Gerald Gladstone was born in Toronto, Canada in 1929. Having a background in art and advertising, at 32 he decided to turn to art and sculpture full time. In 1959 he won a Canada Council of the Arts grant and moved to London, England to study at the Royal College of Art. There he met and became very close with British sculptor Henry Moore to whom his work became heavily influenced.
A very confident man, he described himself as “Canada’s foremost sculptor” a title he could back up. As a Canadian he was one of the first artists whose sculptures were truly accepted internationally with shows in London, Rome, New York and Los Angeles to name a few.
Some of his most well known works include his Lucite Cube sculptures (in which welded airplane parts appear to be floating effortlessly), The Downtown Nudes (a series of oil’s on canvas), The Three Graces (a bronze fountain at the Ontario Government buildings), and Universal Man (a giant bronze sculpture originally located at the base of the CN Tower).
A 1964 quote from Gerald Gladstone in which he describes his work; “I’m a product of the middle part of the century with all it’s insecurity and strangeness. Science has really made it impossible for most artists to go on in that slow drift which is the tradition of art in the grand manner. There’s nothing more beautiful than a jet aircraft. It’s functionality. It takes you from place to place. When you get in a jet aircraft you are a different person, you are disassociated from the outside environment, you are physically and emotionally in the hands of a mathematical equation. The artists basic contribution to society is his ability to show the people in it exactly who they are at that time in history. That’s what my work is all about.”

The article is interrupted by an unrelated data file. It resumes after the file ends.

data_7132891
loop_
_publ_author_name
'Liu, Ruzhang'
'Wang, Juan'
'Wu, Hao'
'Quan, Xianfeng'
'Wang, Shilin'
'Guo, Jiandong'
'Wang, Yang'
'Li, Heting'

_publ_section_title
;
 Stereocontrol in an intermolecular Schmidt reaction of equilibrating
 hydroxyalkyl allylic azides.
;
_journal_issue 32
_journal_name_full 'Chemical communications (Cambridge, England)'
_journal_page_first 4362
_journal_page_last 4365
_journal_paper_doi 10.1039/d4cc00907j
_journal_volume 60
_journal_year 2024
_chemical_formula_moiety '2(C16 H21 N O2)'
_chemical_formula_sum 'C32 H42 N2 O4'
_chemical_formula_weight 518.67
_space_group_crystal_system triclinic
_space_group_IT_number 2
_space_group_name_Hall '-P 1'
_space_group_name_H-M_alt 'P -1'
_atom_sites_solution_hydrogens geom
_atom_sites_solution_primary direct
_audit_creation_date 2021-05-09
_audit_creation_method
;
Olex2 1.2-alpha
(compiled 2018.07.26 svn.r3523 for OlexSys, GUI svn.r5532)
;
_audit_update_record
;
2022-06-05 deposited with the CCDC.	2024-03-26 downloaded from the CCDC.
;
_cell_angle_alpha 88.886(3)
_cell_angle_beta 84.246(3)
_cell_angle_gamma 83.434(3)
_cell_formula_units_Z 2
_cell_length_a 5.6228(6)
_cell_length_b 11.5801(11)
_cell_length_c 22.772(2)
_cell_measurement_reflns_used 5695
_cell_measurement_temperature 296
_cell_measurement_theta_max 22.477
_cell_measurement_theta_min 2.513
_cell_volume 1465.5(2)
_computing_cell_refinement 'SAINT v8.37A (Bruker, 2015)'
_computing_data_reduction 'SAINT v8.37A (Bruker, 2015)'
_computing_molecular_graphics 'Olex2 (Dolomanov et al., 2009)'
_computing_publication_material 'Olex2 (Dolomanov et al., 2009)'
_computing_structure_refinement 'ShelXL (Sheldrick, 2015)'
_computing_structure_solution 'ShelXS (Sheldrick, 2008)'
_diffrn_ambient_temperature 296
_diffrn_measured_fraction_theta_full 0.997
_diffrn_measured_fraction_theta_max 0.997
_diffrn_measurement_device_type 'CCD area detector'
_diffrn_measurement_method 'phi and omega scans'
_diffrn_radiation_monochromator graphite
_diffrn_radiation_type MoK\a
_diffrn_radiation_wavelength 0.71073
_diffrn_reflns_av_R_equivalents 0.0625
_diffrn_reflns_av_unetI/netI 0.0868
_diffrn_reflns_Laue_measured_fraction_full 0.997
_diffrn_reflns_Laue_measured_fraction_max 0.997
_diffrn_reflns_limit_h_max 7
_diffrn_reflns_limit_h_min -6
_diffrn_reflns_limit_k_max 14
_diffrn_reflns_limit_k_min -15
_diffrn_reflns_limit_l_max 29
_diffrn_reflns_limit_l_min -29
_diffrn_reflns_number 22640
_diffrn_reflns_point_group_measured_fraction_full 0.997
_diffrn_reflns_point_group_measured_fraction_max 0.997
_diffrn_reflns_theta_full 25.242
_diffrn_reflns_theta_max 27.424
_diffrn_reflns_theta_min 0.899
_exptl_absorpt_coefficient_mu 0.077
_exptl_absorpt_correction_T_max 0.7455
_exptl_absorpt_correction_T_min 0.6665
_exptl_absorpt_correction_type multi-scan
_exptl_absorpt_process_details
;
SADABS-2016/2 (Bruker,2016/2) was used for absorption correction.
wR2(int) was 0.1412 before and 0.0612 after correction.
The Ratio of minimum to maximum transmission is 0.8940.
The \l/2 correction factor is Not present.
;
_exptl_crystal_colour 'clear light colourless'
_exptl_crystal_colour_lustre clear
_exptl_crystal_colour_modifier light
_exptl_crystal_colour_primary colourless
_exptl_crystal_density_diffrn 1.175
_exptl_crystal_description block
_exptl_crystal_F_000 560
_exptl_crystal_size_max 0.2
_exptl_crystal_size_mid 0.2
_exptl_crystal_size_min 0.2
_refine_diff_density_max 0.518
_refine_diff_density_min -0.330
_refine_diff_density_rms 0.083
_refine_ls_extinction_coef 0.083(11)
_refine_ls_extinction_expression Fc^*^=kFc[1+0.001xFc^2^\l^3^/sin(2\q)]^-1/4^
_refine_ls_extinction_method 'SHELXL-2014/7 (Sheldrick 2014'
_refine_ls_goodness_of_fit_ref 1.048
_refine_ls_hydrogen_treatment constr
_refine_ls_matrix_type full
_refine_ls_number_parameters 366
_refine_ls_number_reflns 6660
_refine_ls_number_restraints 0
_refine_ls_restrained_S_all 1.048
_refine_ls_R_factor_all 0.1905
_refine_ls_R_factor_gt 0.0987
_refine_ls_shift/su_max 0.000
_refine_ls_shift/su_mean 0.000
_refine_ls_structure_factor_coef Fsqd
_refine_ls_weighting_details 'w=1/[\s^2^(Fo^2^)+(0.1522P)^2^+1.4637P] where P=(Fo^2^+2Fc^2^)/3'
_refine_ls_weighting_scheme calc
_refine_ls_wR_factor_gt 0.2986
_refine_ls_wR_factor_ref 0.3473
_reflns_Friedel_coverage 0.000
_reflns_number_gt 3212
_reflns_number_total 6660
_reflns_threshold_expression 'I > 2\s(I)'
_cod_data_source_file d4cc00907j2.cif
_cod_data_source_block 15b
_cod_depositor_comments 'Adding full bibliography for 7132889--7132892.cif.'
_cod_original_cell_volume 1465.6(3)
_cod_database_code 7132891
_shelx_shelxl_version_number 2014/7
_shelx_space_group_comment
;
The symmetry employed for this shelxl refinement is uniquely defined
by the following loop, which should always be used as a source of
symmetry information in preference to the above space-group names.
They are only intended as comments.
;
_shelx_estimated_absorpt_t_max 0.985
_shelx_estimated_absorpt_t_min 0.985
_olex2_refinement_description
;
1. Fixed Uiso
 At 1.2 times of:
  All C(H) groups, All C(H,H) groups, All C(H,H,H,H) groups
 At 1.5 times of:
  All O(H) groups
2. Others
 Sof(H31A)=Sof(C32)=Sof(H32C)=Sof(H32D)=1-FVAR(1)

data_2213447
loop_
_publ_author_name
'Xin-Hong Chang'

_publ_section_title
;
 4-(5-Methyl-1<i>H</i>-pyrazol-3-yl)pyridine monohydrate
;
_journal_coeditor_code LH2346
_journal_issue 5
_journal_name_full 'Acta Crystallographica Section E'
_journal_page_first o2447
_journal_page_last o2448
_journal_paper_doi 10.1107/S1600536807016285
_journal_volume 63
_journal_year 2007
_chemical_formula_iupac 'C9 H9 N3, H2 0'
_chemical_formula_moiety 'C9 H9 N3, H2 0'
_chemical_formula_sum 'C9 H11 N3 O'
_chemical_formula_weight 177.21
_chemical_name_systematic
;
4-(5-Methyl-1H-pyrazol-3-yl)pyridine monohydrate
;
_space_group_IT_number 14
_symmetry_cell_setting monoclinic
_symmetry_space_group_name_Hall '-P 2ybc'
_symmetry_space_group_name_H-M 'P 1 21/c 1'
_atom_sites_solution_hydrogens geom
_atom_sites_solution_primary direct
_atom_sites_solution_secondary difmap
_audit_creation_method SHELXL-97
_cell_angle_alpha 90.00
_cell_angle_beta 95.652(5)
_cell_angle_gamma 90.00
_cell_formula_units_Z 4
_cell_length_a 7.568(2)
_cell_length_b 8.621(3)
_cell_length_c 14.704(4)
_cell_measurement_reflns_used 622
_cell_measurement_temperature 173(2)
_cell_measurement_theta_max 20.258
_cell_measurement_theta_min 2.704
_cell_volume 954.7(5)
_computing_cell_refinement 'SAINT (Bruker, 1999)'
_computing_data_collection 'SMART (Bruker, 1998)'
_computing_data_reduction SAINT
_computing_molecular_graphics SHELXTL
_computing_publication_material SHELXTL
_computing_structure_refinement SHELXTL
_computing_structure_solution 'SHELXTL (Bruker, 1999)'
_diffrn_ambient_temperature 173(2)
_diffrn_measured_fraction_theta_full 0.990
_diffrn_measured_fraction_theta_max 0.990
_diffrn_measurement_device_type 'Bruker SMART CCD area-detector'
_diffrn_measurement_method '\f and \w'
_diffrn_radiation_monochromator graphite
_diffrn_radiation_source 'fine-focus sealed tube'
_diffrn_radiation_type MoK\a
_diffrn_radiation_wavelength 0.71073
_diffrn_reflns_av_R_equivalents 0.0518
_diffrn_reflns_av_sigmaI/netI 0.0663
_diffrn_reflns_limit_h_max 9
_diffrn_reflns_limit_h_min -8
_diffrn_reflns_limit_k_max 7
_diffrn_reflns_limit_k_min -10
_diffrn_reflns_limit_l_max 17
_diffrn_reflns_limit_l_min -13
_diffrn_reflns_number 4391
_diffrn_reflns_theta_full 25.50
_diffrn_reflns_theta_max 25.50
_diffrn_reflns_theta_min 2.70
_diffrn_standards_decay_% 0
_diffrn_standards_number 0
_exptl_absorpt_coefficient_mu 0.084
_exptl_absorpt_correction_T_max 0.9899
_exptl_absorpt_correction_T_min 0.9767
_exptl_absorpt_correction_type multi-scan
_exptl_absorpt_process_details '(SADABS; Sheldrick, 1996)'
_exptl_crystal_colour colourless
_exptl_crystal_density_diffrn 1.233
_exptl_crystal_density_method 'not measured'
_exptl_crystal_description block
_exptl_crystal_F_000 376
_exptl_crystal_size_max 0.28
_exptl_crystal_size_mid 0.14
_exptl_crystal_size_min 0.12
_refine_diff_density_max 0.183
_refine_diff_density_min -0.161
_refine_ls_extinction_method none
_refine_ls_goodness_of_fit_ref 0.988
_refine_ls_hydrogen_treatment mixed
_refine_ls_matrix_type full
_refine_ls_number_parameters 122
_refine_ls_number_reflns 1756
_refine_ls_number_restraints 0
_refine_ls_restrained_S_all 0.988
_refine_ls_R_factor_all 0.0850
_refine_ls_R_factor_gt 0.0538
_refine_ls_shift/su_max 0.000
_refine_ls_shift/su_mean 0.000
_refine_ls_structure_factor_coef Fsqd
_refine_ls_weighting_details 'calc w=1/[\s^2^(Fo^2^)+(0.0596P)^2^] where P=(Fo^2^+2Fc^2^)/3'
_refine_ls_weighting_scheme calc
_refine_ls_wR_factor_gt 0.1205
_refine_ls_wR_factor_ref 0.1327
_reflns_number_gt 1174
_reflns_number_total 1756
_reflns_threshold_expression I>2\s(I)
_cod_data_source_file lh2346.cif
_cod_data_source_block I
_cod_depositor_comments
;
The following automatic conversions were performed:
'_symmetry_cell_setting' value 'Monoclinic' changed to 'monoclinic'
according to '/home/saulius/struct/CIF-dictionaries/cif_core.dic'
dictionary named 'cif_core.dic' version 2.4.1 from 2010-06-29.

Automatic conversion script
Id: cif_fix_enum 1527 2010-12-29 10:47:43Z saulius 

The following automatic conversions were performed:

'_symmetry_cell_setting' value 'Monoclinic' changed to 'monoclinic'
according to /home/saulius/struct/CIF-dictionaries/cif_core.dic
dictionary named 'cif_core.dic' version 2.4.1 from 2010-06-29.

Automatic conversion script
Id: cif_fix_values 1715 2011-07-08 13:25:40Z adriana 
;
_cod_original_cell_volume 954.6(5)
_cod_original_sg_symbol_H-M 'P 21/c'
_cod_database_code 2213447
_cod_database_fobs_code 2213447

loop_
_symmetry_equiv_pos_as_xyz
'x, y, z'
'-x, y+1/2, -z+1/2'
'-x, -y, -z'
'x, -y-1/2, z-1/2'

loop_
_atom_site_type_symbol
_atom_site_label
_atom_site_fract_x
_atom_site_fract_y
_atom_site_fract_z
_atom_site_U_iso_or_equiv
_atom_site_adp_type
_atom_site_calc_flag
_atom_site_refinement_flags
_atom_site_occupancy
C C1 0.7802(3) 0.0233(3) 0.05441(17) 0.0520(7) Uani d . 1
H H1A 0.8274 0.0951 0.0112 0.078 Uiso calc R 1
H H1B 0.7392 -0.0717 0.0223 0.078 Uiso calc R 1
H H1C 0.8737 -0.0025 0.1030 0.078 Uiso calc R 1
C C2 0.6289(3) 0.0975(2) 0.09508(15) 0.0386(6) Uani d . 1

Perhaps people of today don’t still look at the “jet aircraft” as quite the marvel it was in the 1950’s and 60’s, but in reading Gerald Gladstone’s description of his work, you come to realize he has produced exactly what he had set out to: A series of works from their own time, working to understand the relationships between science and the human experience. The analogy of the jet aircraft is still relevant when you put it in a context that most people of today can relate to. Humans, art, science and the technology that science produces will be forever intertwined.